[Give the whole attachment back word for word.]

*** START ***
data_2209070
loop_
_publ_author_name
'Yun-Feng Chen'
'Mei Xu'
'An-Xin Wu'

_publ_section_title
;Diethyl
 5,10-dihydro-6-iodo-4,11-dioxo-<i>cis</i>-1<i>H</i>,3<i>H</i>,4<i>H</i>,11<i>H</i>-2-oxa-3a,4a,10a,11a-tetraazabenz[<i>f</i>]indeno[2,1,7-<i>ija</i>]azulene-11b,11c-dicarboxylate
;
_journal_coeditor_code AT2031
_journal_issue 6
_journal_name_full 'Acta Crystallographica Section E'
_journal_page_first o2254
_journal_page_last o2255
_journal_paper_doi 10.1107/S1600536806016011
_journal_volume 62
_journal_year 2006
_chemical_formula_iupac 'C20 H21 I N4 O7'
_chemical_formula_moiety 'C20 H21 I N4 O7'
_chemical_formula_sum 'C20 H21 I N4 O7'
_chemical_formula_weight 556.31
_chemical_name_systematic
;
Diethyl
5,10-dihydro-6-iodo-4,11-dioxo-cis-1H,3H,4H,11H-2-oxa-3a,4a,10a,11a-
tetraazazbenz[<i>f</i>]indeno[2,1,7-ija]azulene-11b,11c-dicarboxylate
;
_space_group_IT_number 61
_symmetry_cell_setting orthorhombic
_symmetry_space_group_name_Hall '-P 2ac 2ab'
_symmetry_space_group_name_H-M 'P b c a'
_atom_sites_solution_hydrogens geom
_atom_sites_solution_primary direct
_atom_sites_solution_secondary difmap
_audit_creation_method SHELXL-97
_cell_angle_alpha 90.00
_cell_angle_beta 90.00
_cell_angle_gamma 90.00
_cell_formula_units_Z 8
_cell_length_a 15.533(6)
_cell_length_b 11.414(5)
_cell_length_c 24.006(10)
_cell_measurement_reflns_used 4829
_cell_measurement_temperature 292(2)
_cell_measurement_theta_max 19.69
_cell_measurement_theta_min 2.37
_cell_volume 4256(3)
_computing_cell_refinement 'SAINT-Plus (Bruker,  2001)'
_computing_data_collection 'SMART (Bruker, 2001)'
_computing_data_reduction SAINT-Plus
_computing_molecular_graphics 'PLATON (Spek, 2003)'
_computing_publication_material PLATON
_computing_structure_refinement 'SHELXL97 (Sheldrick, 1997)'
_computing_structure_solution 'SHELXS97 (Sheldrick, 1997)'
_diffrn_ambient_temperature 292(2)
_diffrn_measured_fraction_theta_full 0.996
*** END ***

data_2209070
loop_
_publ_author_name
'Yun-Feng Chen'
'Mei Xu'
'An-Xin Wu'

_publ_section_title
;Diethyl
 5,10-dihydro-6-iodo-4,11-dioxo-<i>cis</i>-1<i>H</i>,3<i>H</i>,4<i>H</i>,11<i>H</i>-2-oxa-3a,4a,10a,11a-tetraazabenz[<i>f</i>]indeno[2,1,7-<i>ija</i>]azulene-11b,11c-dicarboxylate
;
_journal_coeditor_code AT2031
_journal_issue 6
_journal_name_full 'Acta Crystallographica Section E'
_journal_page_first o2254
_journal_page_last o2255
_journal_paper_doi 10.1107/S1600536806016011
_journal_volume 62
_journal_year 2006
_chemical_formula_iupac 'C20 H21 I N4 O7'
_chemical_formula_moiety 'C20 H21 I N4 O7'
_chemical_formula_sum 'C20 H21 I N4 O7'
_chemical_formula_weight 556.31
_chemical_name_systematic
;
Diethyl
5,10-dihydro-6-iodo-4,11-dioxo-cis-1H,3H,4H,11H-2-oxa-3a,4a,10a,11a-
tetraazazbenz[<i>f</i>]indeno[2,1,7-ija]azulene-11b,11c-dicarboxylate
;
_space_group_IT_number 61
_symmetry_cell_setting orthorhombic
_symmetry_space_group_name_Hall '-P 2ac 2ab'
_symmetry_space_group_name_H-M 'P b c a'
_atom_sites_solution_hydrogens geom
_atom_sites_solution_primary direct
_atom_sites_solution_secondary difmap
_audit_creation_method SHELXL-97
_cell_angle_alpha 90.00
_cell_angle_beta 90.00
_cell_angle_gamma 90.00
_cell_formula_units_Z 8
_cell_length_a 15.533(6)
_cell_length_b 11.414(5)
_cell_length_c 24.006(10)
_cell_measurement_reflns_used 4829
_cell_measurement_temperature 292(2)
_cell_measurement_theta_max 19.69
_cell_measurement_theta_min 2.37
_cell_volume 4256(3)
_computing_cell_refinement 'SAINT-Plus (Bruker,  2001)'
_computing_data_collection 'SMART (Bruker, 2001)'
_computing_data_reduction SAINT-Plus
_computing_molecular_graphics 'PLATON (Spek, 2003)'
_computing_publication_material PLATON
_computing_structure_refinement 'SHELXL97 (Sheldrick, 1997)'
_computing_structure_solution 'SHELXS97 (Sheldrick, 1997)'
_diffrn_ambient_temperature 292(2)
_diffrn_measured_fraction_theta_full 0.996